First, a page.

The European Commission hopes that the Council of Ministers and the European Parliament will reach an agreement on banking supervision plans in the first few weeks of January.
Talks started informally on Tuesday (18 December) and will continue in the new year between officials from Ireland – which takes over the presidency of the Council on 1 January – and MEPs, following an agreement by the European Union’s 27 finance ministers in the early hours of 13 December. The deal was later endorsed by the leaders of member states at the European Council.
Finance ministers agreed that the European Central Bank (ECB) would take on the role of supervisor for systemically important banks in the eurozone and in other EU countries that choose to take part.
In a concession to Germany, which wanted to restrict the scope of the supervisor’s powers, the ECB will normally supervise only about 150 of the eurozone’s largest banks directly – those with assets worth more than €30 billion or greater than 20% of their country’s gross domestic product (GDP).
This represents about 80% of the eurozone’s banking sector but is unlikely to include Germany’s regional Landesbanken, which Germany was keen to see excluded from direct ECB supervision. The Commission has denied that this will lead to a two-tier supervisory structure because the ECB will still have the power to intervene in any of the eurozone’s 3,000 banks if it deems it necessary.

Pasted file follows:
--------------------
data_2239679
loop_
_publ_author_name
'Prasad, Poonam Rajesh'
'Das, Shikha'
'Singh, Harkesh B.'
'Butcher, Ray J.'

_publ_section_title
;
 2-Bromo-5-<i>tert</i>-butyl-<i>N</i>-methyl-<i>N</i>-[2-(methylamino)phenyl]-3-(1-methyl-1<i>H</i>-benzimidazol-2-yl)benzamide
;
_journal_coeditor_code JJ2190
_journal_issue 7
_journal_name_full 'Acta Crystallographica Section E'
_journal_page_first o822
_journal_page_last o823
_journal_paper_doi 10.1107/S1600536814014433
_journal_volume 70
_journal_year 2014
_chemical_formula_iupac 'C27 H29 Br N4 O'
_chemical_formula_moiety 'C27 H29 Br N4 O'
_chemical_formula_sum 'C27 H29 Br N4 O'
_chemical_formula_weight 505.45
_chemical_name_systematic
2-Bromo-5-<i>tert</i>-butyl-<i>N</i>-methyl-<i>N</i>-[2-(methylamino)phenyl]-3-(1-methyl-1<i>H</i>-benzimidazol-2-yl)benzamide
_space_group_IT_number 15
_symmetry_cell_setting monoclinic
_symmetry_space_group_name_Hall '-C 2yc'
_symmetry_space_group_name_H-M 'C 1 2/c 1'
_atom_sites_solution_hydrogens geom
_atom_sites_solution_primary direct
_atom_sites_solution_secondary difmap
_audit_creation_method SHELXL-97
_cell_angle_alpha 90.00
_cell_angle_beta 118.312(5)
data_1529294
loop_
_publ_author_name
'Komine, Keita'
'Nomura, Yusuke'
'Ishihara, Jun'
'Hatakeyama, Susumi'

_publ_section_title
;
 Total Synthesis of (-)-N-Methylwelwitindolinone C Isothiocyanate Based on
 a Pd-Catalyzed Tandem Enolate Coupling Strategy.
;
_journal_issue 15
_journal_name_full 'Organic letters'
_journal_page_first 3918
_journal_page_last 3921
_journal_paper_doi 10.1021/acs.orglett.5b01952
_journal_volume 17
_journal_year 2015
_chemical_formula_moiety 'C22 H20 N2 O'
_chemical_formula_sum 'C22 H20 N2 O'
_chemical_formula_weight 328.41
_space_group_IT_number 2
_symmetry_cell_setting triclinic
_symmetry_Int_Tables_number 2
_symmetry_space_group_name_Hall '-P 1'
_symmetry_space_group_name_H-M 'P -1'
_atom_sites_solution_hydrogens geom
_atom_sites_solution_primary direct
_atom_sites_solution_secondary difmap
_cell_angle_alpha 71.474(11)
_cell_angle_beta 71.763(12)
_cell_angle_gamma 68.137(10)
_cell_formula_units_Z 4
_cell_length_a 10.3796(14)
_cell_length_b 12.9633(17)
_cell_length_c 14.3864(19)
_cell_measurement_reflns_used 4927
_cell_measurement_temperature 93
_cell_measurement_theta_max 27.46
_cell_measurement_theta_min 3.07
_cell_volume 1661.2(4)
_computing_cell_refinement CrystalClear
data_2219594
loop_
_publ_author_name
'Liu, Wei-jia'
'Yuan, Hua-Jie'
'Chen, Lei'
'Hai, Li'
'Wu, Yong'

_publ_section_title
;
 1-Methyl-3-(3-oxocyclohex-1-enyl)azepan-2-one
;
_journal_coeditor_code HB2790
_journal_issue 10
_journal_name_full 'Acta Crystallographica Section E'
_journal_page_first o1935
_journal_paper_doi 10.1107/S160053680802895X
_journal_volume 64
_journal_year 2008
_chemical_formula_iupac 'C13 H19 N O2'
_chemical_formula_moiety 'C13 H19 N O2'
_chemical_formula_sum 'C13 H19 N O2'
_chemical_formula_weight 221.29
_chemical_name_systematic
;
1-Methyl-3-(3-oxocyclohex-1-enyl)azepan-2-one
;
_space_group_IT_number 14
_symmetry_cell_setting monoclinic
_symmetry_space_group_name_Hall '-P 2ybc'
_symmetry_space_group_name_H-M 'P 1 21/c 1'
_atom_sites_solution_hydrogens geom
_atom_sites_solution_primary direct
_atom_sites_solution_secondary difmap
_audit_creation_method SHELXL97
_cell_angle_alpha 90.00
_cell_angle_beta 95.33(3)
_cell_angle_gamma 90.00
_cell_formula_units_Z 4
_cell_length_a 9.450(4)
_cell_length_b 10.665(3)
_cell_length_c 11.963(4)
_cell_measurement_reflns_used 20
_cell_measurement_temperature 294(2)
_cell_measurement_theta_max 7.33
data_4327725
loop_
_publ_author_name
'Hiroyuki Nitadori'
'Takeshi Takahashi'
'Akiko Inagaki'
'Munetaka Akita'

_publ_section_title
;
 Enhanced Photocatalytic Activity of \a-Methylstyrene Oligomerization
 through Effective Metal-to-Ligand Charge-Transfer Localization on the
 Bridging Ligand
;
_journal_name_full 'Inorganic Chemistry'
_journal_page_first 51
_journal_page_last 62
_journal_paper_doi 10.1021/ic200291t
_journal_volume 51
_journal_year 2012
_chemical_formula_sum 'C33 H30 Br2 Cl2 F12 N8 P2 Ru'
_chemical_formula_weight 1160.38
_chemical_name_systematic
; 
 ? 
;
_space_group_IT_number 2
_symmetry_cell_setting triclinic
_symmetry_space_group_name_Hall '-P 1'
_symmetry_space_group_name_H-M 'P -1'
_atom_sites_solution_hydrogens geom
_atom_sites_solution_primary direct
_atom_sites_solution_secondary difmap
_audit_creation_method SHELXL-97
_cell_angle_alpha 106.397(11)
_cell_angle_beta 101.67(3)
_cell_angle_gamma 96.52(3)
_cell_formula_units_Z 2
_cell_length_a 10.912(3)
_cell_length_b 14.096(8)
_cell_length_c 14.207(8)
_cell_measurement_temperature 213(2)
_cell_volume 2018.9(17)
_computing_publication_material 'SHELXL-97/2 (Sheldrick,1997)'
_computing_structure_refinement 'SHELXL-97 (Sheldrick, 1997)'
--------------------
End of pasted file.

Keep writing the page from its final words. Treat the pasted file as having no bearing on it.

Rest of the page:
The ECB is under pressure to demonstrate that it can keep its new role separate from its regular inflation-control activities. It will create a ‘mediation panel’ to settle disputes that arise when the ECB’s governing council disagrees with a decision of its supervisory board. EU sources have been keen to point out that this will not undermine the ECB’s ultimate authority. “The mediation panel will not have the final say,” said one official this week.
Speaking to the Parliament’s economic and monetary affairs committee on Monday (17 December), Mario Draghi, the president of the ECB, said that the ECB would “establish clear guiding principles and internal operating practices to ensure effective separation of monetary policy and financial supervision”.
However, he said: “The relationship between monetary policy and financial supervision is particularly important in times of crisis.” He added: “While separation of the two functions is essential, it is an established fact that stronger supervision facilitates the conduct of monetary policy.”
If talks go according to plan, the supervisory mechanism would become operational on 1 March 2014, one year after the legislation is set to come into force. The ECB would be able to start work earlier if it was in a position to do so. It is not yet clear how many non-eurozone countries will choose to take part in the supervisory structure.
A move to allow direct recapitalisation of banks by the eurozone’s rescue fund, the European Stability Mechanism (ESM), which is dependent on the supervisory mechanism coming into force, will not happen automatically but will need separate approval by eurozone finance ministers.
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